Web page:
Human Rights Watch has accused Yemeni militias loyal to ex-President Ali Abdullah Saleh and the Houthi rebels of planting illegal landmines in the country. The group said that the landmines had killed “hundreds” of civilians.
Abdo al-Ashwal, a deminer from Aden interviewed by Human Rights Watch, stepped on a mine while working. “I only lost my leg. Other people lost their legs completely, or were mutilated.”
You can watch the interview with al-Ashwal and other survivors below:
In a response to Human Rights Watch, the Houthi authorities denied that they had used mines, blaming instead “armed factions and terrorist groups” for the incidents. Although Human Rights Watch said that they had documented Al-Qaeda in the Arabian Peninsula using landmines as well, they had also been used in provinces where the group was not present.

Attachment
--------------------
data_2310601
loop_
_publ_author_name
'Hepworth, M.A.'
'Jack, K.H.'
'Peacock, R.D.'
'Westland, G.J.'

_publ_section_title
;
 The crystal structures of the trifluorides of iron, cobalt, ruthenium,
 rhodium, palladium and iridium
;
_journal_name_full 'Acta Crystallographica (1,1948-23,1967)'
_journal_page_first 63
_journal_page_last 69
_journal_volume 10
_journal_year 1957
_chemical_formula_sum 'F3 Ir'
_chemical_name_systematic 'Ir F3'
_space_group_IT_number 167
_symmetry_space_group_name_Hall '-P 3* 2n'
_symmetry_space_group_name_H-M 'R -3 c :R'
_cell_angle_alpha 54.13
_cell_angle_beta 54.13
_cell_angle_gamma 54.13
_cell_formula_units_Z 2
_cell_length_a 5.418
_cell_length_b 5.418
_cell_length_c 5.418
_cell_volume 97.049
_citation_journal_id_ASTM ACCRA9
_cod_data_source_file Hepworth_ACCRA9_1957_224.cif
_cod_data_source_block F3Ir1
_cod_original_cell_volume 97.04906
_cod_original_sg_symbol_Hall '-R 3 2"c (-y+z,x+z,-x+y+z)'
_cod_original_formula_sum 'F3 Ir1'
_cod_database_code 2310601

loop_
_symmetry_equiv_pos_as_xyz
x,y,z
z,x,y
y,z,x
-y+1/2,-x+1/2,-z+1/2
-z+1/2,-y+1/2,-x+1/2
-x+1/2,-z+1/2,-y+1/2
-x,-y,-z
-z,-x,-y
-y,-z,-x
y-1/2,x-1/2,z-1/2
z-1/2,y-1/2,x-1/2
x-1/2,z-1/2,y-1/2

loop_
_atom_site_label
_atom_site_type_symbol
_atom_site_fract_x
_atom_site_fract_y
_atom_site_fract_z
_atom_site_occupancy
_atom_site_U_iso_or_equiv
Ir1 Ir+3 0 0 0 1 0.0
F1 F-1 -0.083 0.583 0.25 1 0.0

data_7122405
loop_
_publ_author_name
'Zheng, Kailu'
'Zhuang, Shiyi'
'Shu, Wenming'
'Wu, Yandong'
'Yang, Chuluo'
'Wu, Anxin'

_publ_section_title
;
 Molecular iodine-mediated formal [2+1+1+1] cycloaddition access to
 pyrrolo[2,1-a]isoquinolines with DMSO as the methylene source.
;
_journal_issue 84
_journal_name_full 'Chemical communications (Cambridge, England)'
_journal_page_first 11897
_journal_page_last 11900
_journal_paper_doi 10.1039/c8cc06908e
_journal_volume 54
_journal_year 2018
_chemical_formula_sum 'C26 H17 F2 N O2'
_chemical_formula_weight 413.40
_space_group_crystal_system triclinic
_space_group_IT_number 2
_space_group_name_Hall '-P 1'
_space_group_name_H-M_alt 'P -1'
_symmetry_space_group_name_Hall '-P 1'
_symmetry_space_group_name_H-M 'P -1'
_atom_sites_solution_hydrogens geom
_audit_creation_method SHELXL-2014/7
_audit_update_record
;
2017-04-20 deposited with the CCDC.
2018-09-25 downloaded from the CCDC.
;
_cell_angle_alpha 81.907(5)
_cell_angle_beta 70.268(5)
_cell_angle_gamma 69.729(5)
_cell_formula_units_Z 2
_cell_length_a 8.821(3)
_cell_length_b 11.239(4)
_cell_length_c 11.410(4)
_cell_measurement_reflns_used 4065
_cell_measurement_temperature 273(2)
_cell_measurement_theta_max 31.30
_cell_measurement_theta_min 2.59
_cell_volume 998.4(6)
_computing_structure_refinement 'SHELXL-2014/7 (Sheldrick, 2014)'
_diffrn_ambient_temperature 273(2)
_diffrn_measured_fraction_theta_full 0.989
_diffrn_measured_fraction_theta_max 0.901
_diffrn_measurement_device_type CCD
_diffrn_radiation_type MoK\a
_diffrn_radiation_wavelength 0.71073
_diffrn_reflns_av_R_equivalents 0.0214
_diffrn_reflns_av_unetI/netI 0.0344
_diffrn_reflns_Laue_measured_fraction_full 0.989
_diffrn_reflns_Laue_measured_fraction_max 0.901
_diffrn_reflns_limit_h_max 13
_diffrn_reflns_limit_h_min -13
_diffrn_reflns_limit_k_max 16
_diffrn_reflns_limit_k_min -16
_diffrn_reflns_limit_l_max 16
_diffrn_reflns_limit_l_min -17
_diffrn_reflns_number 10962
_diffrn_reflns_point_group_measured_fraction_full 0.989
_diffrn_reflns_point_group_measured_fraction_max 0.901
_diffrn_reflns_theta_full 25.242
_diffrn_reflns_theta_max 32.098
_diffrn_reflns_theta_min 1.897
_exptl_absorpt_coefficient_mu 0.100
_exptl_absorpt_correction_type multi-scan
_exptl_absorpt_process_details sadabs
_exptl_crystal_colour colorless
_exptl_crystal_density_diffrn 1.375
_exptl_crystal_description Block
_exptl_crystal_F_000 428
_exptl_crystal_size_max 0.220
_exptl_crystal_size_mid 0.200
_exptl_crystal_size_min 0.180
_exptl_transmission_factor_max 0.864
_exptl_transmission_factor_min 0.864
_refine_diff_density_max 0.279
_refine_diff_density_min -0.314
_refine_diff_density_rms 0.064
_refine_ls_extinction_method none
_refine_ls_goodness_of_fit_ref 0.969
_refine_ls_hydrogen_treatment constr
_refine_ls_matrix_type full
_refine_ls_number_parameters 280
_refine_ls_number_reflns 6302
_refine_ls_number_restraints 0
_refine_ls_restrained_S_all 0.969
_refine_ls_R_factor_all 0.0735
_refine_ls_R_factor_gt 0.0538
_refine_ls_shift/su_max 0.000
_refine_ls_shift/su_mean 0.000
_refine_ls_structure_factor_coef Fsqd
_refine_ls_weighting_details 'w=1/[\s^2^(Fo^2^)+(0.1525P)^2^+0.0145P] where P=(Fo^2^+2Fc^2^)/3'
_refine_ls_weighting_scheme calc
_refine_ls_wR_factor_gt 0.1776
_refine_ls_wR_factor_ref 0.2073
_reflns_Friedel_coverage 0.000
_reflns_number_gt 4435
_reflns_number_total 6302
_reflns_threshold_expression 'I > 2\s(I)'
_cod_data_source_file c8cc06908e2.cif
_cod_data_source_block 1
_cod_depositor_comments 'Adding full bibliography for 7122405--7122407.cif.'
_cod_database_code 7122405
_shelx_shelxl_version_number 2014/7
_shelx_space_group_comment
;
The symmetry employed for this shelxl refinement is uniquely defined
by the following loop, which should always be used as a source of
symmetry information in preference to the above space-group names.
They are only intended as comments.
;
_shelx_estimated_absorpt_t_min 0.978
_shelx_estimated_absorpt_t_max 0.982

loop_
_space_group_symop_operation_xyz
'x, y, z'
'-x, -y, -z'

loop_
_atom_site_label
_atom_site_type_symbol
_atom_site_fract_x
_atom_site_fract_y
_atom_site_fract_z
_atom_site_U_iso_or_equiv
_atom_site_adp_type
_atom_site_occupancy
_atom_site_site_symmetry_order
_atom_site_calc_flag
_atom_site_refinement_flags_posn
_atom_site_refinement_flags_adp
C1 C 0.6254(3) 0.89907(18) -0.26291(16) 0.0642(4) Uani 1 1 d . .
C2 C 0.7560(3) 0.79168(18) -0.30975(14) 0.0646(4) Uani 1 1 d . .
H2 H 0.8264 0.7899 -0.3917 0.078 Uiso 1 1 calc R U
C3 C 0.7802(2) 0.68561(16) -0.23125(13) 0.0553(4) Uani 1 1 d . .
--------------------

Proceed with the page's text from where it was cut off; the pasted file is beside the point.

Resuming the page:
“The Houthi-Saleh authorities should take immediate steps to ensure that affiliated forces cease using antipersonnel mines, destroy any antipersonnel mines they possess, and appropriately punish those using these indiscriminate weapons,” Human Rights Watch said in a statement.
Houthi rebels ousted the Yemeni government after taking over the capital, Sanna, in 2014. The war intensified when a Saudi Arabian-led coalition started bombing the country in March 2015. The coalition has been accused by human rights groups of killing thousands of civilians in airstrikes.
The Houthis and allied forces have also been accused of indiscriminate shelling of civilians, recruiting child soldiers and arbitrarily arresting political opponents.
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